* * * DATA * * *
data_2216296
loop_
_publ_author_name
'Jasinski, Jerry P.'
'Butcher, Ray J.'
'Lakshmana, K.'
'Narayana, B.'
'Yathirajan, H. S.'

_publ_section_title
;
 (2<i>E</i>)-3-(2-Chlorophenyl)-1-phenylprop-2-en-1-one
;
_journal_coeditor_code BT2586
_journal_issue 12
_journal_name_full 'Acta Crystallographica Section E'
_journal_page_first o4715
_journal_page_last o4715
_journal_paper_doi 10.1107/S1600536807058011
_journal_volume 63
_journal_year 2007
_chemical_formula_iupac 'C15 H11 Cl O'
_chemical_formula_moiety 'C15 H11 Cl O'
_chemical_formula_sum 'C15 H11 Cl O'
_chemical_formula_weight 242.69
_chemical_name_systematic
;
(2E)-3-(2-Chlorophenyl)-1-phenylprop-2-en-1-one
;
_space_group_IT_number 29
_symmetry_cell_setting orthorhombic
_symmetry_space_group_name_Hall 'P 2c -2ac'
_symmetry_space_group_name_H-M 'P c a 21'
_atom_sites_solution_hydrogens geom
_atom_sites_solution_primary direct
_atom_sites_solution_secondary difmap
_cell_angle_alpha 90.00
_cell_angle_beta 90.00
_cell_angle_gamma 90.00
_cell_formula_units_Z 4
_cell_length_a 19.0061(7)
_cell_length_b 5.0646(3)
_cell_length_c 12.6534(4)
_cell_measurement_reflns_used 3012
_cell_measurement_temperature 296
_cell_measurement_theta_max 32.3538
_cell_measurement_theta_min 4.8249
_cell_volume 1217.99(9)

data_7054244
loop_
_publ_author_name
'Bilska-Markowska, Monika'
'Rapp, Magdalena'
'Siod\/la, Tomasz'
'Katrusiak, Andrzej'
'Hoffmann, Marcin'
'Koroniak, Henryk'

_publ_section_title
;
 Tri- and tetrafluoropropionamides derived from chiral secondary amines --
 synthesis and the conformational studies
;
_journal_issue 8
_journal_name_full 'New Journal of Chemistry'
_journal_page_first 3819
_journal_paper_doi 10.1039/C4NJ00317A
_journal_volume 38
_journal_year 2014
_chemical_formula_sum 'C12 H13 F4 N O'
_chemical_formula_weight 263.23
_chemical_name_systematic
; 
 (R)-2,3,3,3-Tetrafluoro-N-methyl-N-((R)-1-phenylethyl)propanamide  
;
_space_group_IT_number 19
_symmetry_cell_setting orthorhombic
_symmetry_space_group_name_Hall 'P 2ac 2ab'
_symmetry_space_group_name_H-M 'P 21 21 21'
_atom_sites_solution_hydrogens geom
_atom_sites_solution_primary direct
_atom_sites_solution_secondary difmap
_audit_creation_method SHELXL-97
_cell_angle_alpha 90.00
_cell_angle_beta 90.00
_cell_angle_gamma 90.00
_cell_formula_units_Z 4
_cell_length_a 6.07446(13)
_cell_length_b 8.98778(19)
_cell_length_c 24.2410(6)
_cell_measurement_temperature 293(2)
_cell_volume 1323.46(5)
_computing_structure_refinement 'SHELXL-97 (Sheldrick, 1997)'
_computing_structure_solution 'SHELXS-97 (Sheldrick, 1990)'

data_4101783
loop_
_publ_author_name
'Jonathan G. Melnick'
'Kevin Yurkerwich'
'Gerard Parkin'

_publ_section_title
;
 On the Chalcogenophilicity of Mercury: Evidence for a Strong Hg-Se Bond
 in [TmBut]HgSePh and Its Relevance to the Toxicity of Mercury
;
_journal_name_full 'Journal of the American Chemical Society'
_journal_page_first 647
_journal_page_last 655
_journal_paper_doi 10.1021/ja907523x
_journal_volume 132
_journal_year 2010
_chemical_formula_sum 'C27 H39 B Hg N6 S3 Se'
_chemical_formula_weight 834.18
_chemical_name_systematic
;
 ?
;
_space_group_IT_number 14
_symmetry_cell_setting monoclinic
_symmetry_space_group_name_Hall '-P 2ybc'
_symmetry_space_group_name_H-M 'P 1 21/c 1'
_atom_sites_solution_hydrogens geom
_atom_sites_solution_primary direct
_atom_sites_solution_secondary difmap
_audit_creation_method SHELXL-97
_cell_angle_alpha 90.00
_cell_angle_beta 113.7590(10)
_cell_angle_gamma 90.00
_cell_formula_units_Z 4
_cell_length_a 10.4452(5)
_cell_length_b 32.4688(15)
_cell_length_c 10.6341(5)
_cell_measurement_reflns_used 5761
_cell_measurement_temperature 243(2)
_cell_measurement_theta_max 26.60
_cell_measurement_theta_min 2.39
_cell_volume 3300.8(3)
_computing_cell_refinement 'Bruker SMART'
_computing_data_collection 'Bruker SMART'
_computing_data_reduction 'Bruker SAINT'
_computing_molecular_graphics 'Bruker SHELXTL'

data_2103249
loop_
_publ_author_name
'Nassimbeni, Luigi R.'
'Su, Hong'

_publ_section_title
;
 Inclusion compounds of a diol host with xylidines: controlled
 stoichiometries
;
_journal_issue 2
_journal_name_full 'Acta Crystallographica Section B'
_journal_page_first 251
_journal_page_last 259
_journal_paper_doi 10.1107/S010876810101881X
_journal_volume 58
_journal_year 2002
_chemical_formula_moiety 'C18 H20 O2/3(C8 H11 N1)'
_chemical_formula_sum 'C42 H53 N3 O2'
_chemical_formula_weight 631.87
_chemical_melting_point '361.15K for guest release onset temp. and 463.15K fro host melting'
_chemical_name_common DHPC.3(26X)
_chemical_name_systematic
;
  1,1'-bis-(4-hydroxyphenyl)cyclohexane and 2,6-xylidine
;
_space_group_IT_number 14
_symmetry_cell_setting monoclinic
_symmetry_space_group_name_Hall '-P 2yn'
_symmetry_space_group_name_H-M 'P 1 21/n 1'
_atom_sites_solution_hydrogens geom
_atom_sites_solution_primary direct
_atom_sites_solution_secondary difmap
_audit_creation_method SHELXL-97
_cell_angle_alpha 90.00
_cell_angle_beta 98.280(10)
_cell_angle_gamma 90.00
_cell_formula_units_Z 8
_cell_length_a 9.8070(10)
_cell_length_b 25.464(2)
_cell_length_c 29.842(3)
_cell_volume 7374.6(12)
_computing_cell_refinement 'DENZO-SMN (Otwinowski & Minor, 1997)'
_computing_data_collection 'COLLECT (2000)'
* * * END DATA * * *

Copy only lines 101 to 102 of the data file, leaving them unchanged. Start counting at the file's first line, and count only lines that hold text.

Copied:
 On the Chalcogenophilicity of Mercury: Evidence for a Strong Hg-Se Bond
 in [TmBut]HgSePh and Its Relevance to the Toxicity of Mercury